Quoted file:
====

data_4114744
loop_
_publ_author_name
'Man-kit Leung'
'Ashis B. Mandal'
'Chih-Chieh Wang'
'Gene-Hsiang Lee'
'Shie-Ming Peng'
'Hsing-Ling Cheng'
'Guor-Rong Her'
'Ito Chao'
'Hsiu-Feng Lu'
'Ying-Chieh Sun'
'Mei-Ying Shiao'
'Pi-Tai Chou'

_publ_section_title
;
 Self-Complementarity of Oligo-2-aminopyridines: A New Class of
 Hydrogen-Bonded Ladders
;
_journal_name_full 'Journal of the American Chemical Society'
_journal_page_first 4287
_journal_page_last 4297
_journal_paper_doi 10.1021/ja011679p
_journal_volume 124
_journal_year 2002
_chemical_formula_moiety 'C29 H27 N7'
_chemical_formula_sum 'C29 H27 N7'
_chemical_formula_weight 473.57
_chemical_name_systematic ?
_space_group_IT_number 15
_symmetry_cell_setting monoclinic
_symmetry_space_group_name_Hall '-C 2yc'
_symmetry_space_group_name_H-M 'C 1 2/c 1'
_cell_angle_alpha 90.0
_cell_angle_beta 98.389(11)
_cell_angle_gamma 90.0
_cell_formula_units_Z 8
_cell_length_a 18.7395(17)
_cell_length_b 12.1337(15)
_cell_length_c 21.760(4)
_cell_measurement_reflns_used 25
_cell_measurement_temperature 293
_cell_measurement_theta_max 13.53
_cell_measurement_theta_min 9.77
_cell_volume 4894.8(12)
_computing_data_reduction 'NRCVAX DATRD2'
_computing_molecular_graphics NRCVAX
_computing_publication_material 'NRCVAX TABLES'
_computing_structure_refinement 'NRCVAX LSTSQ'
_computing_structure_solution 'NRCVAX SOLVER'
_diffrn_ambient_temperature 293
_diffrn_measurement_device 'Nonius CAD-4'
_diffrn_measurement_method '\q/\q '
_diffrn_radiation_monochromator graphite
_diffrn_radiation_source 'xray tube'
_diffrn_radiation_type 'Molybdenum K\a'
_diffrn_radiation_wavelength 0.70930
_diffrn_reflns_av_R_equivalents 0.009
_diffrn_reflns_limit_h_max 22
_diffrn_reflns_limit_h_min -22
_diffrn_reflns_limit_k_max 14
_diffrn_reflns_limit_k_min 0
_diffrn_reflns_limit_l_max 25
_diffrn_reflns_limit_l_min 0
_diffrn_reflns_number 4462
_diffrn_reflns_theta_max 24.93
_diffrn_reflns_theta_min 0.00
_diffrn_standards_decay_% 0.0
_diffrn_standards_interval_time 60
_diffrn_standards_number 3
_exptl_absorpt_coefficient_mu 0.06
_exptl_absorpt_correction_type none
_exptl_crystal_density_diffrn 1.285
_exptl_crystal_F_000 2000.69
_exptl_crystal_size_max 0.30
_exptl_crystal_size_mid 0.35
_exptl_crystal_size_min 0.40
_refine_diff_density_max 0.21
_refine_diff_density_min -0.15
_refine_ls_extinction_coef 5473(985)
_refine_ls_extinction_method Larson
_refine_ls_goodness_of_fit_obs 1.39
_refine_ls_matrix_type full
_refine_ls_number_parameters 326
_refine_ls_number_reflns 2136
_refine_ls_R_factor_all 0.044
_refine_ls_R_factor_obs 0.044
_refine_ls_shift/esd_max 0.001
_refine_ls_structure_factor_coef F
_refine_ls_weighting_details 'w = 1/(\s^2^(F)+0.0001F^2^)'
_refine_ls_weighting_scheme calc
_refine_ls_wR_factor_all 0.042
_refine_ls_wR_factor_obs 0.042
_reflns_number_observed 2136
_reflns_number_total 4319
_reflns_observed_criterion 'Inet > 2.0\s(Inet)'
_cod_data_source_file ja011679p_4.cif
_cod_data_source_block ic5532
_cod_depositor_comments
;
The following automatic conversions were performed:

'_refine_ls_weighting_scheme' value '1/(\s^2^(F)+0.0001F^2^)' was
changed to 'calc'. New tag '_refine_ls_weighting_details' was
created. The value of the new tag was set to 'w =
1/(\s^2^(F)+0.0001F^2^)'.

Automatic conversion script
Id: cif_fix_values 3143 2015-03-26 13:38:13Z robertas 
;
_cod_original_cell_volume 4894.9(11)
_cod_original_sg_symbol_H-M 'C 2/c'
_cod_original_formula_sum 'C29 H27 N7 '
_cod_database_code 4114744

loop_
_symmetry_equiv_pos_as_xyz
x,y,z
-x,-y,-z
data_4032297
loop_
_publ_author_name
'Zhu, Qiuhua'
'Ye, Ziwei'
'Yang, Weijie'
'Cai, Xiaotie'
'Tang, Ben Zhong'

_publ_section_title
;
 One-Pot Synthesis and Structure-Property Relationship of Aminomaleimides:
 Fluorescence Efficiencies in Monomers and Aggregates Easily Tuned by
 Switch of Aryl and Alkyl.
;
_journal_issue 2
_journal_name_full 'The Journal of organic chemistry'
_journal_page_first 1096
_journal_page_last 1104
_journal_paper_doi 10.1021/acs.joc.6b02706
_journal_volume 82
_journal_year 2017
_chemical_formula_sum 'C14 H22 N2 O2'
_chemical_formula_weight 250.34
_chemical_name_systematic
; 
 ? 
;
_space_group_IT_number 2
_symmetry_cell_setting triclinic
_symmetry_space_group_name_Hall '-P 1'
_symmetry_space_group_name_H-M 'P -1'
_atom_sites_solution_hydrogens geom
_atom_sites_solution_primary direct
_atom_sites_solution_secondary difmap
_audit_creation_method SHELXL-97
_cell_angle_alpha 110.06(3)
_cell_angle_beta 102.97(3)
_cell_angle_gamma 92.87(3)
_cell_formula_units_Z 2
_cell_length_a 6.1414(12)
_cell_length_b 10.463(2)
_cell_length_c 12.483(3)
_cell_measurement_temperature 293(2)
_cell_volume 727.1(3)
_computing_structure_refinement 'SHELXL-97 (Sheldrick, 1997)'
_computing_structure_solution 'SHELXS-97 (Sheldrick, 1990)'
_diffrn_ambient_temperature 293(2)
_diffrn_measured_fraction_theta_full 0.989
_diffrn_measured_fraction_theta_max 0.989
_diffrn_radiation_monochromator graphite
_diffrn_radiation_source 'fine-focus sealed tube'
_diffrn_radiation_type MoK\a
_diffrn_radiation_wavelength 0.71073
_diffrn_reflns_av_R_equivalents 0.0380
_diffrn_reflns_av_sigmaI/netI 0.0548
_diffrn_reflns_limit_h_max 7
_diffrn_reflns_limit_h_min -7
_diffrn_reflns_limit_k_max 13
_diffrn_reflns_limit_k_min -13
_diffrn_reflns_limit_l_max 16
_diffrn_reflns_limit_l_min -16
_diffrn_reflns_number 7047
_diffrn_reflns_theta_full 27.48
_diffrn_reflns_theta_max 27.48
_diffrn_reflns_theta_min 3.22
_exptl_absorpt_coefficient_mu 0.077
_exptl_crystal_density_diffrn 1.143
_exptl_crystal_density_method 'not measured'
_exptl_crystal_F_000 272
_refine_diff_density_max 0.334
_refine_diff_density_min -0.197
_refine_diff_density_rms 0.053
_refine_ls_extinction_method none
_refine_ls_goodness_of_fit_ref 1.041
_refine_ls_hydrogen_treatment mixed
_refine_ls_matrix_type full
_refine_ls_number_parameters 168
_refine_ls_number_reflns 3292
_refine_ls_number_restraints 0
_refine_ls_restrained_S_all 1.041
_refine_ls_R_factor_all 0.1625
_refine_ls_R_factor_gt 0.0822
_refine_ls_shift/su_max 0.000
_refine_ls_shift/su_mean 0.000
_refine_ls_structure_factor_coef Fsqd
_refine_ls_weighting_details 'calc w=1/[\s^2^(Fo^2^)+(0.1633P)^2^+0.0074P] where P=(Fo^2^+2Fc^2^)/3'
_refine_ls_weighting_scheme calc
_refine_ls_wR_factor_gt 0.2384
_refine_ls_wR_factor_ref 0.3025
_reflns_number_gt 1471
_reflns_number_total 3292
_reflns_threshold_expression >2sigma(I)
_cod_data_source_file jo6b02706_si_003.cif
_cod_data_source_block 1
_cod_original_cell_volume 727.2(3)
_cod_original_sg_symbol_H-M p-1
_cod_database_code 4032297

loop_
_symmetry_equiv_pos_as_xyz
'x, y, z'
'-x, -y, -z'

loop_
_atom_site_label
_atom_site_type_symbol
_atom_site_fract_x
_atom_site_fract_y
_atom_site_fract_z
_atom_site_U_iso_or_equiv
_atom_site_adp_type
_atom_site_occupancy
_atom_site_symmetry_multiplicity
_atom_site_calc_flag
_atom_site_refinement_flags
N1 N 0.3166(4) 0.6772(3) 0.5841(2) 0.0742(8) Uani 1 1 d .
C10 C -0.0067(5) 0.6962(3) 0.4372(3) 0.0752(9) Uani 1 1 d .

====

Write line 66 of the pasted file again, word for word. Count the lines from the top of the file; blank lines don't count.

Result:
_diffrn_reflns_number 4462